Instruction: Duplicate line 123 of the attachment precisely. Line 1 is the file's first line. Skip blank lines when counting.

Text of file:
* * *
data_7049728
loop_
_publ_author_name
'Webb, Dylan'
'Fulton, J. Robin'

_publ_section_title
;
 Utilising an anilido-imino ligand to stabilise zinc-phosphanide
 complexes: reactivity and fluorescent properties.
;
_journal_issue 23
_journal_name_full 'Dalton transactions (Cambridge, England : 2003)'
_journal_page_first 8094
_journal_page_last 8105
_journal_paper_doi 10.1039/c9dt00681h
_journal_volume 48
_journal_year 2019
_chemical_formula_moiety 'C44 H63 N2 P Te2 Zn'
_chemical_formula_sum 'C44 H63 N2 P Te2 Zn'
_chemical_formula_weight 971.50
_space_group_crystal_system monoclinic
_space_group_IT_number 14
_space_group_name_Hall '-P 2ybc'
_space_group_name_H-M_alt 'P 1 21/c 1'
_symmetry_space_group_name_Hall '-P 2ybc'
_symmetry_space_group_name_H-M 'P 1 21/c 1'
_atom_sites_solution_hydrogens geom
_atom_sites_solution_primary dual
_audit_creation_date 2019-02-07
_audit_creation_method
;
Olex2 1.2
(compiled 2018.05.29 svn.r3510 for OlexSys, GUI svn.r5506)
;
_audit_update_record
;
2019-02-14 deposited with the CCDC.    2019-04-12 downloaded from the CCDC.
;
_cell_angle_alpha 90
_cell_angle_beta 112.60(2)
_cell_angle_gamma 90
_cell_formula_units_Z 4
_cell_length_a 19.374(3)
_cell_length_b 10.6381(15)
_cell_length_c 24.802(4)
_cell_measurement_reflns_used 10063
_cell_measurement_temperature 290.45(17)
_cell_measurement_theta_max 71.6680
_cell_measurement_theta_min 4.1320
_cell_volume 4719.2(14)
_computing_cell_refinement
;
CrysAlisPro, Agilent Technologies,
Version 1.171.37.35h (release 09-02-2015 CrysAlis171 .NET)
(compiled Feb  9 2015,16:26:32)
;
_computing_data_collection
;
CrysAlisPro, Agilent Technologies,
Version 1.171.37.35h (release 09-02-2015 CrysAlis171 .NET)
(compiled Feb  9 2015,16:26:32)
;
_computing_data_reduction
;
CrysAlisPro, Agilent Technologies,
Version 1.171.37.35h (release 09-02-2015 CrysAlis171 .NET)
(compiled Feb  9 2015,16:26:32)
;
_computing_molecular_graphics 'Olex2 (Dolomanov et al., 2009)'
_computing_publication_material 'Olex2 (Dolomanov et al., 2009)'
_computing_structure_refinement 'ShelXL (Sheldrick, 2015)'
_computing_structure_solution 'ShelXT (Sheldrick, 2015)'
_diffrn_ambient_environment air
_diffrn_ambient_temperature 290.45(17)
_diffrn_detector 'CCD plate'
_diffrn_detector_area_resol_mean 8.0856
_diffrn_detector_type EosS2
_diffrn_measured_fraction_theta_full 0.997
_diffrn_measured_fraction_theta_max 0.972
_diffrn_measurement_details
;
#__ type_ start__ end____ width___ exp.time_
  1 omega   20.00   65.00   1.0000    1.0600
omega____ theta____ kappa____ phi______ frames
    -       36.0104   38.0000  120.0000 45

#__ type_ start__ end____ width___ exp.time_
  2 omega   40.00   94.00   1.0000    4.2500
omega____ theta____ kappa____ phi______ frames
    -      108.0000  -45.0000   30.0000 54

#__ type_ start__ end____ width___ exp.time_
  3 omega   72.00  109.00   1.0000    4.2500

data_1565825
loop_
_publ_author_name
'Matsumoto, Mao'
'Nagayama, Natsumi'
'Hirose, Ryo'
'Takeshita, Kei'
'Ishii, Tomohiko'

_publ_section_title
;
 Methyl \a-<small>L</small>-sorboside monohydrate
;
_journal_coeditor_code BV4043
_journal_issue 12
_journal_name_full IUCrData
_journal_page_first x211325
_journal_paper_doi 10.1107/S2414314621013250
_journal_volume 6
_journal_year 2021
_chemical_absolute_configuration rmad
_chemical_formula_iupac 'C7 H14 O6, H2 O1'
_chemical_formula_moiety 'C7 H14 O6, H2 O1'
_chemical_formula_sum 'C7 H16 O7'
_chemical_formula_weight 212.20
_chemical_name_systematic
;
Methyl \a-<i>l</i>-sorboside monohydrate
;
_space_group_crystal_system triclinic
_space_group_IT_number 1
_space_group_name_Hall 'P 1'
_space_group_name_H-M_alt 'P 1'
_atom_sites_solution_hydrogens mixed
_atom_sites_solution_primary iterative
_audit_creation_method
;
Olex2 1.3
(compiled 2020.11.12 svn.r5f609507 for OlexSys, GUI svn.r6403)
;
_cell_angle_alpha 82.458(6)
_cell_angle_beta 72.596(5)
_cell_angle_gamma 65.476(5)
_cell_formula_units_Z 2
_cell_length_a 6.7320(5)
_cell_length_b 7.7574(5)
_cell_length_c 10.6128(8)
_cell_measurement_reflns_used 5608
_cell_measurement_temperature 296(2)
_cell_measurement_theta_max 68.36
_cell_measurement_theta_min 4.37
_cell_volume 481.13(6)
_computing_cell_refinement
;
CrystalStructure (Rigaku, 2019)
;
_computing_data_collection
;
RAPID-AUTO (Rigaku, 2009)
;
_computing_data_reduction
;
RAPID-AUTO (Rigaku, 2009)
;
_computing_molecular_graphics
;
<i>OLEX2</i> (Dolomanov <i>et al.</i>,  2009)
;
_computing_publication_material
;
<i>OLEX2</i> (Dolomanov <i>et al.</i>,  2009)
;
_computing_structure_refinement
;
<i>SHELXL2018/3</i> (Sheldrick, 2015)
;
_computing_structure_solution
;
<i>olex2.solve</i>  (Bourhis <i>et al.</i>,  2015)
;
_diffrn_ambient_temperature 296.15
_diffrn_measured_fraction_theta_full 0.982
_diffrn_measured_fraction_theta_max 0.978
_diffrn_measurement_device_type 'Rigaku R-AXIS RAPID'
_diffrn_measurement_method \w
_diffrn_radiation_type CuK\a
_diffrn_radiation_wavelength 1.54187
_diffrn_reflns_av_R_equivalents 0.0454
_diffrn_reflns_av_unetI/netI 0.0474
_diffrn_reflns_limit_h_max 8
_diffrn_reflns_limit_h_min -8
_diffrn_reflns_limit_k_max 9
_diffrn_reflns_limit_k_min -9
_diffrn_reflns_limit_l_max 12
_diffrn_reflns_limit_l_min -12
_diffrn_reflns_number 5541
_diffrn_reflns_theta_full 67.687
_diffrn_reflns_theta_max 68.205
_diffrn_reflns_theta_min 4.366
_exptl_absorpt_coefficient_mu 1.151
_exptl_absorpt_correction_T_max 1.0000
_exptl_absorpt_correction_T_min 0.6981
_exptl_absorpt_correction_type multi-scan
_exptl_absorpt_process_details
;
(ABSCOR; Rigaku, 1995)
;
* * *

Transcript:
_space_group_name_H-M_alt 'P 1'